I don’t have the time to recount all the gory details here, but believe me, as a consumer, Comcast is the single worst entity I have ever dealt with in my entire lifetime.  By a very wide margin.  I would happily get 10 drivers licenses at the DMV before I would willingly walk into a Comcast office.  Shame on them and their management. 

  9. Jim
    Jim says:

    Actually, here in Illinois, they aren’t so great.  The dmv office near me shut down their weekend hours, and the next nearest one is quite a hike.  That one closes early too, and is extremely crowded on Saturday.  I wouldn’t expect them to be open Sunday, but since they are closed on Monday, I would like them to stay open longer than noon on Saturday.   They did have a sign up recently saying they were open extra early saturday, at 7am.  Yeah, thanks. That helps a lot.
    Last December I went there to get new stickers for the car.  They had holiday hours posted. Since a holiday was coming up in 3 weeks, they were closed early on the weekends.  The last weekend they were closed entirely.  Fucktards.
    The year before I was ticketed for not having stickers. Turned out they hadn’t sent me the form for 2 years and I’d never noticed.   Seems the zip code changed mucked up their mailing so it didn’t get to me, and I didn’t notice.  Who notices not getting an annual bill?.  Odd that no bloody other bill had trouble.  Even more disgusting since the zip code change had happened 7 years ago and I’d gotten other stuff from them.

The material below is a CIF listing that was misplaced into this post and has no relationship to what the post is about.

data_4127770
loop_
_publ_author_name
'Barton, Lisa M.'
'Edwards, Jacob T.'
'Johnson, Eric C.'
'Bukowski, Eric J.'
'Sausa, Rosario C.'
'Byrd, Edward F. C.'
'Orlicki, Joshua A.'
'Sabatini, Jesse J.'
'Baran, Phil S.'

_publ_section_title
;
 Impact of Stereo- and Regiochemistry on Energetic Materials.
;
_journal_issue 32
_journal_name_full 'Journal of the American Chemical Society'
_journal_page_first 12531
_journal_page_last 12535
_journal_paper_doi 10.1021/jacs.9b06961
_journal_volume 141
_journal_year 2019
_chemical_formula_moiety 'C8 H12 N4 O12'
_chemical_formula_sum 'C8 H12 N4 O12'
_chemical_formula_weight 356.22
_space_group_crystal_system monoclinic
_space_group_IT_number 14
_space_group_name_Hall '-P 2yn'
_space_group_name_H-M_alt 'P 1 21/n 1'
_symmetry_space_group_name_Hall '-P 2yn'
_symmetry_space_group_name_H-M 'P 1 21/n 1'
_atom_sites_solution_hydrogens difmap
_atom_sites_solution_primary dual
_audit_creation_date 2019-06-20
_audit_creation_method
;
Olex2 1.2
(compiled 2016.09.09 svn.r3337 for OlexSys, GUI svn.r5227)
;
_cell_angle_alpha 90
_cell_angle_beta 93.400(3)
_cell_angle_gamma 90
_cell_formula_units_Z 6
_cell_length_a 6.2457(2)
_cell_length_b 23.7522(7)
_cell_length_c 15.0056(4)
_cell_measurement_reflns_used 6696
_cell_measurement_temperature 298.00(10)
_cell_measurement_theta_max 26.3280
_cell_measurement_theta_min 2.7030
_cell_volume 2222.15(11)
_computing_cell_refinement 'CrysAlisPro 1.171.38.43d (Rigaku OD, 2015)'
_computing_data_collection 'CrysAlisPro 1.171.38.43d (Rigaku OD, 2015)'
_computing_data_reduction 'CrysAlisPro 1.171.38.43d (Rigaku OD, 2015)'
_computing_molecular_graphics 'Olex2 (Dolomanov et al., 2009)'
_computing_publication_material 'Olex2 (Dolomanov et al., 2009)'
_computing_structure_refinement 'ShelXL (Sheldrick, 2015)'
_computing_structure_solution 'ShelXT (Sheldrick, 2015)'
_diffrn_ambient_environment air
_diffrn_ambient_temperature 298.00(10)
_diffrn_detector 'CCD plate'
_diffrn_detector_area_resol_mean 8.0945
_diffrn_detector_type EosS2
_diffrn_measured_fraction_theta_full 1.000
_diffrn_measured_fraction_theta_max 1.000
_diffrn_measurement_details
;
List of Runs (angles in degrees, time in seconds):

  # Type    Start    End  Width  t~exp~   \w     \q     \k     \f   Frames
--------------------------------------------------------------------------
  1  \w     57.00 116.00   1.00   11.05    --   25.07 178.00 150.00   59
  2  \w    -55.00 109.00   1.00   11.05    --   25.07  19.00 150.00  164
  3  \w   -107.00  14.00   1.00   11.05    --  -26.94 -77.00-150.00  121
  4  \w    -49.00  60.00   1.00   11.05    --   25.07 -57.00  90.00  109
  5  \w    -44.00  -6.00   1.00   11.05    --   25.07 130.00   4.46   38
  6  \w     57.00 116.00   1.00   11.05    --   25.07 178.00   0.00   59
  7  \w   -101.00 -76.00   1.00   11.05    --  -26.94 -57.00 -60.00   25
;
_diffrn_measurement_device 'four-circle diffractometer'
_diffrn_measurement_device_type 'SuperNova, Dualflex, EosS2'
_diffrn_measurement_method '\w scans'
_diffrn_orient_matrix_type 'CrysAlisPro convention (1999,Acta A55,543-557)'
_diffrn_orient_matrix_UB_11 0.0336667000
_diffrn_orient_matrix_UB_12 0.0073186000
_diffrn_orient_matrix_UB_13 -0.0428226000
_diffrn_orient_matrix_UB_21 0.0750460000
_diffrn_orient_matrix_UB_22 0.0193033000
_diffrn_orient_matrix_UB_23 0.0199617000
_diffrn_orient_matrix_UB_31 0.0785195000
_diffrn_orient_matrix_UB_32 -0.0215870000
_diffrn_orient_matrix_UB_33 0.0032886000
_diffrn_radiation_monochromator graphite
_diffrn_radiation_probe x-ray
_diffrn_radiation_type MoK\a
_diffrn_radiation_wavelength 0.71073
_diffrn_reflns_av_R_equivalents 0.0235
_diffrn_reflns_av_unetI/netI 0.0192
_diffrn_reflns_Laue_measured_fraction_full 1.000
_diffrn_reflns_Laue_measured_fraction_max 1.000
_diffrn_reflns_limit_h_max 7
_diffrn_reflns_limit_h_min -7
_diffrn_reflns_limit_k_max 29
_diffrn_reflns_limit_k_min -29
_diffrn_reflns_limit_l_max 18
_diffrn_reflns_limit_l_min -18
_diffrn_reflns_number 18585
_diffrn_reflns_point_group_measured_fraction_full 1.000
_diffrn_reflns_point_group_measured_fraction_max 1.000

Btw, what retard designed your system to requier activex controls?  Are you people morons?  Get rid of the damned activex controls.

  10. Param
    Param says:

    After reading your blog and the followup response from Comcast I thought it would be good to write about my own experience not so much to bitch about Comcast, but to give that good soul at Comcast there who is trying to fight the battle of improving customer service some ammo.

    To start with, I have been a customer of Comcast for about 3 years now. I have had to move every year as part of my job. Every move is a nightmare. Originally one of the reasons I stuck with Comcast inspite of the fact that they were more expensive than ATT was because of their customer support. I think their billing software is a "peice of work", it always bills you wrong to start with. You have to always call customer support to get them to bill the right plan and the correct rates. Though I wished I did not have to do that, I was OK with making the call and doing it – 1) because their CS was 24/7 2) the CS guys were "empowered", you told them they were wrong and they fixed it then and there and things go on well until the next move.